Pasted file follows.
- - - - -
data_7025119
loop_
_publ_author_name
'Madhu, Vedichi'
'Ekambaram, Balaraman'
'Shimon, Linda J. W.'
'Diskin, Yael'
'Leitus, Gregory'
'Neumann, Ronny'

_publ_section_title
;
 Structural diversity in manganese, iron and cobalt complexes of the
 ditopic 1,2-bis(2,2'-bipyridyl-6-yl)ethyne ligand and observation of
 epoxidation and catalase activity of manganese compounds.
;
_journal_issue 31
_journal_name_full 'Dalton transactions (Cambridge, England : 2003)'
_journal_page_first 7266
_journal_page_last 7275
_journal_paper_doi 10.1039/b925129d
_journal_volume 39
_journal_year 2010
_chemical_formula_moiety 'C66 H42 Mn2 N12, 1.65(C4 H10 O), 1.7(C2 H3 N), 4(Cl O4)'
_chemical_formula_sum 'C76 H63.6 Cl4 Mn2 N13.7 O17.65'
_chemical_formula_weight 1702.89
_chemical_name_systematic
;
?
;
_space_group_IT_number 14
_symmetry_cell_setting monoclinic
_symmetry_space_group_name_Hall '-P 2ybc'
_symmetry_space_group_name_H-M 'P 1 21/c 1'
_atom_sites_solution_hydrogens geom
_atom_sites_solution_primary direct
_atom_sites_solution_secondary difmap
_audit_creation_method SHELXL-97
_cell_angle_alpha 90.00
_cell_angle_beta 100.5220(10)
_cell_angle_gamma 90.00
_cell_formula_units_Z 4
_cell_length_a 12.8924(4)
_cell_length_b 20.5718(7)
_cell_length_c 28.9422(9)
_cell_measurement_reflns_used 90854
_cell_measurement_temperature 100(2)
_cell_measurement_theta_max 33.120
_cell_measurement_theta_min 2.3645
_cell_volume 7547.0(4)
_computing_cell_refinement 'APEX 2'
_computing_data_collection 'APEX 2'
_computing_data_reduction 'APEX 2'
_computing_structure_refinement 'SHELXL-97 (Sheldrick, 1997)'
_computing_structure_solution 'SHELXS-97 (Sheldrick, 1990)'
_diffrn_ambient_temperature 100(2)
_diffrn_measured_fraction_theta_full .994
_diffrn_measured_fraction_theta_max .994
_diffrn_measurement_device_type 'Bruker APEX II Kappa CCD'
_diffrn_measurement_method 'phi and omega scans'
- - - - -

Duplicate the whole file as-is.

data_7025119
loop_
_publ_author_name
'Madhu, Vedichi'
'Ekambaram, Balaraman'
'Shimon, Linda J. W.'
'Diskin, Yael'
'Leitus, Gregory'
'Neumann, Ronny'

_publ_section_title
;
 Structural diversity in manganese, iron and cobalt complexes of the
 ditopic 1,2-bis(2,2'-bipyridyl-6-yl)ethyne ligand and observation of
 epoxidation and catalase activity of manganese compounds.
;
_journal_issue 31
_journal_name_full 'Dalton transactions (Cambridge, England : 2003)'
_journal_page_first 7266
_journal_page_last 7275
_journal_paper_doi 10.1039/b925129d
_journal_volume 39
_journal_year 2010
_chemical_formula_moiety 'C66 H42 Mn2 N12, 1.65(C4 H10 O), 1.7(C2 H3 N), 4(Cl O4)'
_chemical_formula_sum 'C76 H63.6 Cl4 Mn2 N13.7 O17.65'
_chemical_formula_weight 1702.89
_chemical_name_systematic
;
?
;
_space_group_IT_number 14
_symmetry_cell_setting monoclinic
_symmetry_space_group_name_Hall '-P 2ybc'
_symmetry_space_group_name_H-M 'P 1 21/c 1'
_atom_sites_solution_hydrogens geom
_atom_sites_solution_primary direct
_atom_sites_solution_secondary difmap
_audit_creation_method SHELXL-97
_cell_angle_alpha 90.00
_cell_angle_beta 100.5220(10)
_cell_angle_gamma 90.00
_cell_formula_units_Z 4
_cell_length_a 12.8924(4)
_cell_length_b 20.5718(7)
_cell_length_c 28.9422(9)
_cell_measurement_reflns_used 90854
_cell_measurement_temperature 100(2)
_cell_measurement_theta_max 33.120
_cell_measurement_theta_min 2.3645
_cell_volume 7547.0(4)
_computing_cell_refinement 'APEX 2'
_computing_data_collection 'APEX 2'
_computing_data_reduction 'APEX 2'
_computing_structure_refinement 'SHELXL-97 (Sheldrick, 1997)'
_computing_structure_solution 'SHELXS-97 (Sheldrick, 1990)'
_diffrn_ambient_temperature 100(2)
_diffrn_measured_fraction_theta_full .994
_diffrn_measured_fraction_theta_max .994
_diffrn_measurement_device_type 'Bruker APEX II Kappa CCD'
_diffrn_measurement_method 'phi and omega scans'